As the leaders of world’s largest carbon emitters meet in Glasgow in the coming days, it is still undetermined whether the single most influential individual of the group will show up. Despite pleas from his counterparts to attend in person, it currently appears that China’s President Xi Jinping intends to attend the COP26 summit virtually from Beijing.
While it is unclear as to what Xi has to gain from withholding his physical presence, or what could be a more pressing domestic matter, the current will-he-or-won’t-he limbo is a somewhat fitting representation of China’s deep and confusing ambivalence to the climate question, and its role in a potential low-carbon future.
One could be excused for wondering why it is that China has not been a much stronger advocate for global action to address climate change. Of the world’s major economic and military powers, China may have the most to lose from a potential climate catastrophe. It also may have the most to gain from a low-carbon future global economy.
The Party’s order-obsessed leaders are keenly aware of how their country’s climate has impacted a regime’s hold on power. China’s history is replete with instances of its major rivers flooding, spurring a series of events such as famine, rebellion, and in some cases, the fall of entire dynasties. As we begin to see the early effects of climate change, there are early indications that even China’s impressive infrastructure may struggle to handle what is to come.
For all the prospects and pledges of China’s green dream, China is presently a carbon nightmare.
In 2020, heavy rains brought about massive flooding along the Yangze River, forcing thousands to evacuate their homes and pushing the massive Three Gorges Dam to its capacity, prompting concerns that it would be breached or overflow, a scenario which would have had catastrophic consequences.
Over the longer term, sea level rise threatens to submerge much of both Shanghai and the Pearl River delta, China’s two largest economic and trade hubs. The glaciers of the Tibetan Plateau, which feed China’s major rivers, are also melting at a rapid pace, raising the prospect of crippling long-term water shortages.
Aside from the shared human challenge of avoiding climate doom, Chinese companies are uniquely well-positioned to thrive in a decarbonising global economy. While needing to rely heavily on imports to meet its massive appetite for oil, China is dominant in nearly every step of the value chain for lithium-ion batteries, the key technology used for electric vehicles, electronic devices, and for storing the energy generated through many of the most popular forms of renewable energy.
Having failed to put up much competition with their European, Japanese, and American rivals in the market for internal combustion engines, Chinese automakers are now global leaders in EVs, filling two of the top five spots globally for all-electric vehicle sales in 2020. China’s rail network is lauded by climate activists and urban planners alike, and as countries around the world look to build less carbon-intensive transportation infrastructure, Chinese rolling stock manufacturers are getting plenty of new business. China is also dominant in the manufacturing of solar panels and other components of the solar power value chain, so dominant that some in Washington have reportedly argued to overlook accusations of forced labour in order to import Chinese solar panels.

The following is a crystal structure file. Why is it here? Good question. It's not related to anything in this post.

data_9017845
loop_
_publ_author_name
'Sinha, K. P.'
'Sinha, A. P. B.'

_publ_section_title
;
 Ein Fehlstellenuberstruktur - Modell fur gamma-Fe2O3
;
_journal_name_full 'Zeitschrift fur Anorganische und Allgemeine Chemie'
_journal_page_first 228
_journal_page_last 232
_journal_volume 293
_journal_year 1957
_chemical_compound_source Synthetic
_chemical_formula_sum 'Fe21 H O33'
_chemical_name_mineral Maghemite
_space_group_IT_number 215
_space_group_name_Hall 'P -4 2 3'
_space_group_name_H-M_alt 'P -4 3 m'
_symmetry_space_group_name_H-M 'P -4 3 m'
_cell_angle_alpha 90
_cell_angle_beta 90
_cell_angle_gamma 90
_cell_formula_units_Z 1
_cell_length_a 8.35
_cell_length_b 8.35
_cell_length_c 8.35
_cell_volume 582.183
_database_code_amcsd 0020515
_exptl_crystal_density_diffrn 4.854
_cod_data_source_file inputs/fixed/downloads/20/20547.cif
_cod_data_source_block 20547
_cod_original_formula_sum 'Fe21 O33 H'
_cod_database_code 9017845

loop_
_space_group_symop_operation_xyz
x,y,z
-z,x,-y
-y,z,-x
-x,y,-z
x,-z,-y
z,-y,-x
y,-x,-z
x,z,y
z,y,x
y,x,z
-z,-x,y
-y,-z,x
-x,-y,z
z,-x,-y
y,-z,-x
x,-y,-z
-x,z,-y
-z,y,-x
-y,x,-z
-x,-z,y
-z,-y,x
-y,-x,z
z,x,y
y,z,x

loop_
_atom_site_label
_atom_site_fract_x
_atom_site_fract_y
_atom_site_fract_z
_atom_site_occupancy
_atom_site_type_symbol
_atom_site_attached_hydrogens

For Xi, his declarations of cooperation on climate issues have been some of the few bright spots for him internationally, as China’s “wolf warrior” diplomacy has harmed its international standing. After the US and China failed to reach an agreement during 2009’s Copenhagen Climate Change Conference, the success of 2015’s Paris accord has been partly attributed to Xi’s willingness to reach a deal, as well as his more centralised degree of decision-making control, in contrast to the consensus-based model of his predecessors in Beijing.
Whether purely for show or with genuine intentions, Xi has spoken seriously about climate on the global stage. His pledge for China to reach carbon neutrality by 2060 at the 2020 UN General Assembly was met with robust praise, as was his commitment this year to cease coal power plant projects in the wide-reaching Belt and Road Initiative. Though issues of climate have historically been avoided in China’s domestic media, Xi seems to be slowly changing the messaging there as well.
Yet for all the prospects and pledges of China’s green dream, China is presently a carbon nightmare. Its emissions have surpassed that of the entire Organisation for Economic Cooperation and Development members combined, and continue to grow. Much of the country’s economic activity revolves around its horribly wasteful construction and heavy industry sectors, which have behaved like a runaway freight train for much of the past decade, overleveraged and embarking on increasingly unproductive projects spurred on by the government’s lofty growth targets.
While Xi has pledged to stop building further coal plants abroad, China has been on a domestic coal binge. Nearly 60 per cent of its domestic power is generated by coal, and it continues to expand its capacity. Lofty ambitions for cleaner power are undercut by the incentives of the system that drove the country’s rise, a system that is deeply addicted to cheap coal power. Detoxing, if possible, will require taking on some of China’s most powerful and deeply entrenched political and economic institutions.
There is reason to believe that Xi is sincere about China’s climate pledges. Yet delivering on such commitments while simultaneously remaining in power and keeping the country’s economy afloat is a juggling act on top of a high-wire. The world may have no choice but to hope he succeeds.